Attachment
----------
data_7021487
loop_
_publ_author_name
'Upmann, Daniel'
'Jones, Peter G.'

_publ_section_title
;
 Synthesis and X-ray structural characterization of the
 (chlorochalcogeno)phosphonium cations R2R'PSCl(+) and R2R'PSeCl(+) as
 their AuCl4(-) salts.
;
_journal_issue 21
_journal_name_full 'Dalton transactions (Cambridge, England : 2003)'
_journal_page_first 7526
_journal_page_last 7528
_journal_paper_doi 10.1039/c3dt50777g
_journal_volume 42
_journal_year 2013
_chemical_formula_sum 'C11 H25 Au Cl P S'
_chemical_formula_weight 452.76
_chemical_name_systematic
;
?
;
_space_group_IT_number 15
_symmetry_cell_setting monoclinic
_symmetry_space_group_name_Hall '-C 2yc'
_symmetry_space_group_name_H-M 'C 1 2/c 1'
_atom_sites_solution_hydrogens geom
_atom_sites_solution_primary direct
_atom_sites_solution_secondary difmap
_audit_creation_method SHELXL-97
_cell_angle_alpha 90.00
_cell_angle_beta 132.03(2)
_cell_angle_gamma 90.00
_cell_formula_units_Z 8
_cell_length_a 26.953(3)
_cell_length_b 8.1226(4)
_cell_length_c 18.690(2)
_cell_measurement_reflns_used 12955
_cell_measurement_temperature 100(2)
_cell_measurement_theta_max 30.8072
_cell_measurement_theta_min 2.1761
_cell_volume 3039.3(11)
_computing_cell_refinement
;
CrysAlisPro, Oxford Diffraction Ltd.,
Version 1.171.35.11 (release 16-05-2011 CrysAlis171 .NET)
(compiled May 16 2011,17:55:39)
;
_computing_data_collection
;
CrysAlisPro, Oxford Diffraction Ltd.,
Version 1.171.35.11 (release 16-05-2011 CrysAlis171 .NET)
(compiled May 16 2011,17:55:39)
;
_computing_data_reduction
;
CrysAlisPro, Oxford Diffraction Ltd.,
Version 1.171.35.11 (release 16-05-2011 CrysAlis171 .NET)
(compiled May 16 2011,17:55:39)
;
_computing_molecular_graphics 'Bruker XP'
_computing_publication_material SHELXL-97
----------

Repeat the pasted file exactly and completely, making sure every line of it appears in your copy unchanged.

data_7021487
loop_
_publ_author_name
'Upmann, Daniel'
'Jones, Peter G.'

_publ_section_title
;
 Synthesis and X-ray structural characterization of the
 (chlorochalcogeno)phosphonium cations R2R'PSCl(+) and R2R'PSeCl(+) as
 their AuCl4(-) salts.
;
_journal_issue 21
_journal_name_full 'Dalton transactions (Cambridge, England : 2003)'
_journal_page_first 7526
_journal_page_last 7528
_journal_paper_doi 10.1039/c3dt50777g
_journal_volume 42
_journal_year 2013
_chemical_formula_sum 'C11 H25 Au Cl P S'
_chemical_formula_weight 452.76
_chemical_name_systematic
;
?
;
_space_group_IT_number 15
_symmetry_cell_setting monoclinic
_symmetry_space_group_name_Hall '-C 2yc'
_symmetry_space_group_name_H-M 'C 1 2/c 1'
_atom_sites_solution_hydrogens geom
_atom_sites_solution_primary direct
_atom_sites_solution_secondary difmap
_audit_creation_method SHELXL-97
_cell_angle_alpha 90.00
_cell_angle_beta 132.03(2)
_cell_angle_gamma 90.00
_cell_formula_units_Z 8
_cell_length_a 26.953(3)
_cell_length_b 8.1226(4)
_cell_length_c 18.690(2)
_cell_measurement_reflns_used 12955
_cell_measurement_temperature 100(2)
_cell_measurement_theta_max 30.8072
_cell_measurement_theta_min 2.1761
_cell_volume 3039.3(11)
_computing_cell_refinement
;
CrysAlisPro, Oxford Diffraction Ltd.,
Version 1.171.35.11 (release 16-05-2011 CrysAlis171 .NET)
(compiled May 16 2011,17:55:39)
;
_computing_data_collection
;
CrysAlisPro, Oxford Diffraction Ltd.,
Version 1.171.35.11 (release 16-05-2011 CrysAlis171 .NET)
(compiled May 16 2011,17:55:39)
;
_computing_data_reduction
;
CrysAlisPro, Oxford Diffraction Ltd.,
Version 1.171.35.11 (release 16-05-2011 CrysAlis171 .NET)
(compiled May 16 2011,17:55:39)
;
_computing_molecular_graphics 'Bruker XP'
_computing_publication_material SHELXL-97